Test for malocclusion
Next, ask the patient to bite down. Ask him/her, “Do you feel like your teeth are coming together normally?” Subjective malocclusion (as reported by the patient) has been found to be significantly more sensitive than a clinician’s subjective impression .
The most useful exam maneuver is the “tongue-blade test,” which has sensitivity of 95% and specificity of up to 68% [12, 13], with a negative predictive value of 95% . Have the patient bite down on a wooden tongue depressor. Twist the blade while attempting to pull it out of the patient’s mouth. A fracture is unlikely if the patient is able to break the tongue depressor.
Look for evidence of open fracture
It is very important to search for any evidence of open wounds. Keep in mind that a small gum laceration near the mandibular fracture may represent an open fracture.
Current evidence suggests that patients with normal occlusion (verified by a normal tongue-blade test) and no evidence of open fracture rarely require further evaluation or treatment . However, if you have concern for mandibular fracture after your physical exam, then proceed to confirmatory imaging.
Traditional mandibular series x-rays have a sensitivity of 74% and specificity of 78% , so they are not sufficient to effectively evaluate for mandibular fracture. Because panoramic x-ray, in combination with an AP film, have a sensitivity of 92% and specificity of 97%, they are often cited as the first-line imaging modality [16, 17].
However, panoramic imaging is not available at many facilities, and a follow-up CT is recommended if the X-ray fails to demonstrate a fracture in the setting of high clinical suspicion. In addition, maxillofacial CT scans are 100% sensitive in detecting mandibular fractures [18, 19], so they are the definitive imaging modality and are generally the initial imaging modality of choice.
Unfortunately, there are no well-accepted decision-making rules to help avoid over-imaging patients with mandibular trauma. In the Manchester Mandibular Fracture Decision Rule (2005), the absence of five exam findings (malocclusion, trismus, broken teeth, pain with closed mouth, and step deformity) was said to exclude mandibular fracture ; the rule was 100% sensitive and 39% specific in detecting mandibular fractures. The authors of the study posited that the decision rule would decrease the need for imaging by 31%. However, mandibular fractures were diagnosed with AP/lateral x-rays, which is not the gold-standard imaging modality. In addition, the study was never validated. Therefore, at this time, all patients with suspected mandibular fractures should receive further imaging.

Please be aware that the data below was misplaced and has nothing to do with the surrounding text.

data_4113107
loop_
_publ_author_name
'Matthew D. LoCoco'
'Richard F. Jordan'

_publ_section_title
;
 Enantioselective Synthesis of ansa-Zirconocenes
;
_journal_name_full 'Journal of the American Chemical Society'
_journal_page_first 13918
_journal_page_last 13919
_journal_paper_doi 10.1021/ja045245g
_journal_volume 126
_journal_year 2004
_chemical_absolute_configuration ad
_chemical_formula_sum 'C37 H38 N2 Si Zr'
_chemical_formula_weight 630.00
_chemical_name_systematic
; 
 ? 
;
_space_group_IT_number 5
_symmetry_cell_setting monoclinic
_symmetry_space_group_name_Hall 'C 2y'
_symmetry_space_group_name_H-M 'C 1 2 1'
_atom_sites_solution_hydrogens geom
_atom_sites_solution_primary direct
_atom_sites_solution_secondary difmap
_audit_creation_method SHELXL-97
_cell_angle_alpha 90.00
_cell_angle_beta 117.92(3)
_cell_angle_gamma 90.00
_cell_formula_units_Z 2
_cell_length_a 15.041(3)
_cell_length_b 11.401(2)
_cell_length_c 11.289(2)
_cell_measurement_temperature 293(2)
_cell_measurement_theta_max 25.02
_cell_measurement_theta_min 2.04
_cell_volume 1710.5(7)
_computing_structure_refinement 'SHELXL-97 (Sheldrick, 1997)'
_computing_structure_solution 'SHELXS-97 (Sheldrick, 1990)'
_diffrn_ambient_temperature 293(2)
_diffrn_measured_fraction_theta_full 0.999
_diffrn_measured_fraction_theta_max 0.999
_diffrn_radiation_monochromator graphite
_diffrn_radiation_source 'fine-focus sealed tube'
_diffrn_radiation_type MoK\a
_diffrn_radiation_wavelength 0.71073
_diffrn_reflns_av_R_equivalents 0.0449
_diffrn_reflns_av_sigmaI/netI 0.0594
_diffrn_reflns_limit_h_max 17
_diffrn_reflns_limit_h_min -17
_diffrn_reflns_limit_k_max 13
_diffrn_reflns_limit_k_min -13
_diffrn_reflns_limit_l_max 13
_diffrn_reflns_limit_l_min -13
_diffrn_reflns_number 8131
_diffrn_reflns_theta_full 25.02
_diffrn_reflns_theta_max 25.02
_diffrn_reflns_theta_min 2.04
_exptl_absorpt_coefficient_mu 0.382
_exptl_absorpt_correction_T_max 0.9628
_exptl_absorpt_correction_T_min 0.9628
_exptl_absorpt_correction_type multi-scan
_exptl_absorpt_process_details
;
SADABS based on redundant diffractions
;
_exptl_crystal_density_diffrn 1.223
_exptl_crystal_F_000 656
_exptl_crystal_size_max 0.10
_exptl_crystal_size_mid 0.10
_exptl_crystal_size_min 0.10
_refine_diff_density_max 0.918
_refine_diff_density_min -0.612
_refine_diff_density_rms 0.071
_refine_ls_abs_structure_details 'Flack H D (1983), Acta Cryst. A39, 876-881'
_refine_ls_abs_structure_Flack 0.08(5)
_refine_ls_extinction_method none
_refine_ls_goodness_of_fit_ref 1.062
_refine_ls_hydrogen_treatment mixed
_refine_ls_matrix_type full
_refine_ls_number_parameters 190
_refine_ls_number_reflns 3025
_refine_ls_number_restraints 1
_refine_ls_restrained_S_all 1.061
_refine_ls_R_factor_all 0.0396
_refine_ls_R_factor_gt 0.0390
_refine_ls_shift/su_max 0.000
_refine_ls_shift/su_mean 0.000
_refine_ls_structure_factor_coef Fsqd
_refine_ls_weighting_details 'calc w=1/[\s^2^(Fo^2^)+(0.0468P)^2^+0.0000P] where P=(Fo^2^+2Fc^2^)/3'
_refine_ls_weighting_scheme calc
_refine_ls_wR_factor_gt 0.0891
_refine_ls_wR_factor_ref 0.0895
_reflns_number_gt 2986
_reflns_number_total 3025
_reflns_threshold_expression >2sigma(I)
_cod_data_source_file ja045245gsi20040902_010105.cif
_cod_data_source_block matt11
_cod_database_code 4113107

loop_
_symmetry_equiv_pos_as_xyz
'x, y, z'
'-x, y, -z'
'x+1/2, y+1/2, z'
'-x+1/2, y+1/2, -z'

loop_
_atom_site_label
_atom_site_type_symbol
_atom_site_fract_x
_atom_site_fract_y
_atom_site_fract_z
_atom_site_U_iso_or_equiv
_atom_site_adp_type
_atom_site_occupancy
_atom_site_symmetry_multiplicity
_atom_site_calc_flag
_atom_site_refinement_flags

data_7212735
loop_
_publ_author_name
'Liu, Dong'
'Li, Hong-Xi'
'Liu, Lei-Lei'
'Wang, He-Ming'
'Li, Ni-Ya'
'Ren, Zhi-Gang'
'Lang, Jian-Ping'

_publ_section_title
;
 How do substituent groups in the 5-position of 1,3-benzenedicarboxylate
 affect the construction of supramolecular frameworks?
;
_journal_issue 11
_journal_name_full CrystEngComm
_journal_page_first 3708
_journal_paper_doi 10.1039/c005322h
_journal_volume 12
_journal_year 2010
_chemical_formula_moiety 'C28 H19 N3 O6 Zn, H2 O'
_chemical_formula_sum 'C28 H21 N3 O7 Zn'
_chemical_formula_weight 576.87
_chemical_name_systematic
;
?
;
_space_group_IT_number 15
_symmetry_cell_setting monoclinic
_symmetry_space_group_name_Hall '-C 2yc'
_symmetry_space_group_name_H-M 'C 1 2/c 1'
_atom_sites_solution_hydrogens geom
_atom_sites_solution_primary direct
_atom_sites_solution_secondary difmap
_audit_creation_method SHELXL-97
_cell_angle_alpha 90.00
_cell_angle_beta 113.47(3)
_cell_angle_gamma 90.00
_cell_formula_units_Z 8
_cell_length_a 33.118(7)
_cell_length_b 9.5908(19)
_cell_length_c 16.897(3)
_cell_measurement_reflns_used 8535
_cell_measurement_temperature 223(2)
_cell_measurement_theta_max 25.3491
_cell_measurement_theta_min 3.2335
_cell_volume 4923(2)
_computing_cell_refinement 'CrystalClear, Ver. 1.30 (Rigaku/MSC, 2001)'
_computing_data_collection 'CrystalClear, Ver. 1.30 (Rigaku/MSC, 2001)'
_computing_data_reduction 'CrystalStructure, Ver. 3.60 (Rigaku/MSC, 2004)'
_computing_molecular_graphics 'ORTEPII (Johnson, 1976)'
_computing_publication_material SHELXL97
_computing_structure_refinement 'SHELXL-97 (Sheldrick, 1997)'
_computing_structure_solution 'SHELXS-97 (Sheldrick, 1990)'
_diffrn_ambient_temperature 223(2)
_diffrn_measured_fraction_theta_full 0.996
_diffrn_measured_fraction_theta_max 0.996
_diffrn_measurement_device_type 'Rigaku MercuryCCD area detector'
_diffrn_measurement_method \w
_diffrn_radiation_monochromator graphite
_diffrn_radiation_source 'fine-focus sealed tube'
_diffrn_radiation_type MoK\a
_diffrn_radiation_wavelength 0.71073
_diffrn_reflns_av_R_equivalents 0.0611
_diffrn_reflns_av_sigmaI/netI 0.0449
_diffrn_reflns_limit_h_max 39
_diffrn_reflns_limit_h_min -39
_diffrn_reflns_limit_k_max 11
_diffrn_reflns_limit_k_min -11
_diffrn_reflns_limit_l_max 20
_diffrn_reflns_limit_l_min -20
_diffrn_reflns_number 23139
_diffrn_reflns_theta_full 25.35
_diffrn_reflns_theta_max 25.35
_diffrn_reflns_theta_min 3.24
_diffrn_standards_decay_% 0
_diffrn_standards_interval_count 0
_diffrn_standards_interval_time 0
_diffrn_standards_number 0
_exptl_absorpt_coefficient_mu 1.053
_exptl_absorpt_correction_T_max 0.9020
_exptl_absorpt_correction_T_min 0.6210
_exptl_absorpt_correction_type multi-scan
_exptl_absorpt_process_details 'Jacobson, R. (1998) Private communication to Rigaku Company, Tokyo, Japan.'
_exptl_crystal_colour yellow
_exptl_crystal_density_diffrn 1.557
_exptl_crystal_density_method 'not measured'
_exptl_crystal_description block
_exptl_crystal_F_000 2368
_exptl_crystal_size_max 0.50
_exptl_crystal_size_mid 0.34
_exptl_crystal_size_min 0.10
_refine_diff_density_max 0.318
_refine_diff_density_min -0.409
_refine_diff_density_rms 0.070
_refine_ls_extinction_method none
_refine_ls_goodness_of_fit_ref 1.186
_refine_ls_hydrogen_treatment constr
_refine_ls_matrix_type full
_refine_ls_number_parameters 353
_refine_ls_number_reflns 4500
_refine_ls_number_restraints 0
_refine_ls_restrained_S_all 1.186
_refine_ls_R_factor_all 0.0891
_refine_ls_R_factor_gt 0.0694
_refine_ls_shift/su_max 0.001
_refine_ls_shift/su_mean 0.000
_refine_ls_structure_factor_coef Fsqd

The goal of emergency department care is to stabilize the patient until they are able to follow-up with a specialist . Most patients with mandibular fractures do not require follow-up for 2-3 days. However, do not minimize your role: prompt and appropriate treatment can prevent debilitating long-term consequences, such as infection and permanent deformity. There are a few basic concerns to address before deciding whether to discharge or admit your patients:
Constantly assess airway stability
Reassess the airway multiple times during a patient’s ED visit. The patient will need to be admitted if they display signs of impeding airway compromise, such as drooling, inability to tolerate oral intake, stridor, subjective difficulty breathing, or significant intraoral swelling .
Look for missing teeth
If you cannot account for all missing teeth, obtain a chest x-ray to evaluate for aspiration .
Like any other fracture, mandibular fractures are very painful. If attempts to obtain adequate analgesia fail, the patient will need to be admitted for pain control. Patients will also require pain control for home if discharged.
Use of prophylactic antibiotics for mandibular fractures is a controversial topic. Several studies demonstrate a marked reduction in the rate of post-operative infection for patients who are given prophylactic antibiotics before open fixation of mandibular fractures . In one study, the rate of infection was decreased from 62% (for patients without antibiotics) to 29% (for patients with antibiotics). However, because the quality of literature is poor and the results are inconsistent [23, 24], there is a wide range of practice patterns. Some specialists consider all mandibular fractures to be “open” due to the mandible’s proximity to oral flora . Others only offer antibiotics to patients with truly open fractures, compound fractures , or fractures of the dentoalveolar ridge. Most sources agree that antibiotics are not needed for condylar fractures .
Because the topic is so controversial, strongly consider prophylactic antibiotics in any patient with a mandibular fracture. All open fractures require antibiotics. Gingival lacerations should always be treated as open fractures, if they are located near the vicinity of a mandibular fracture.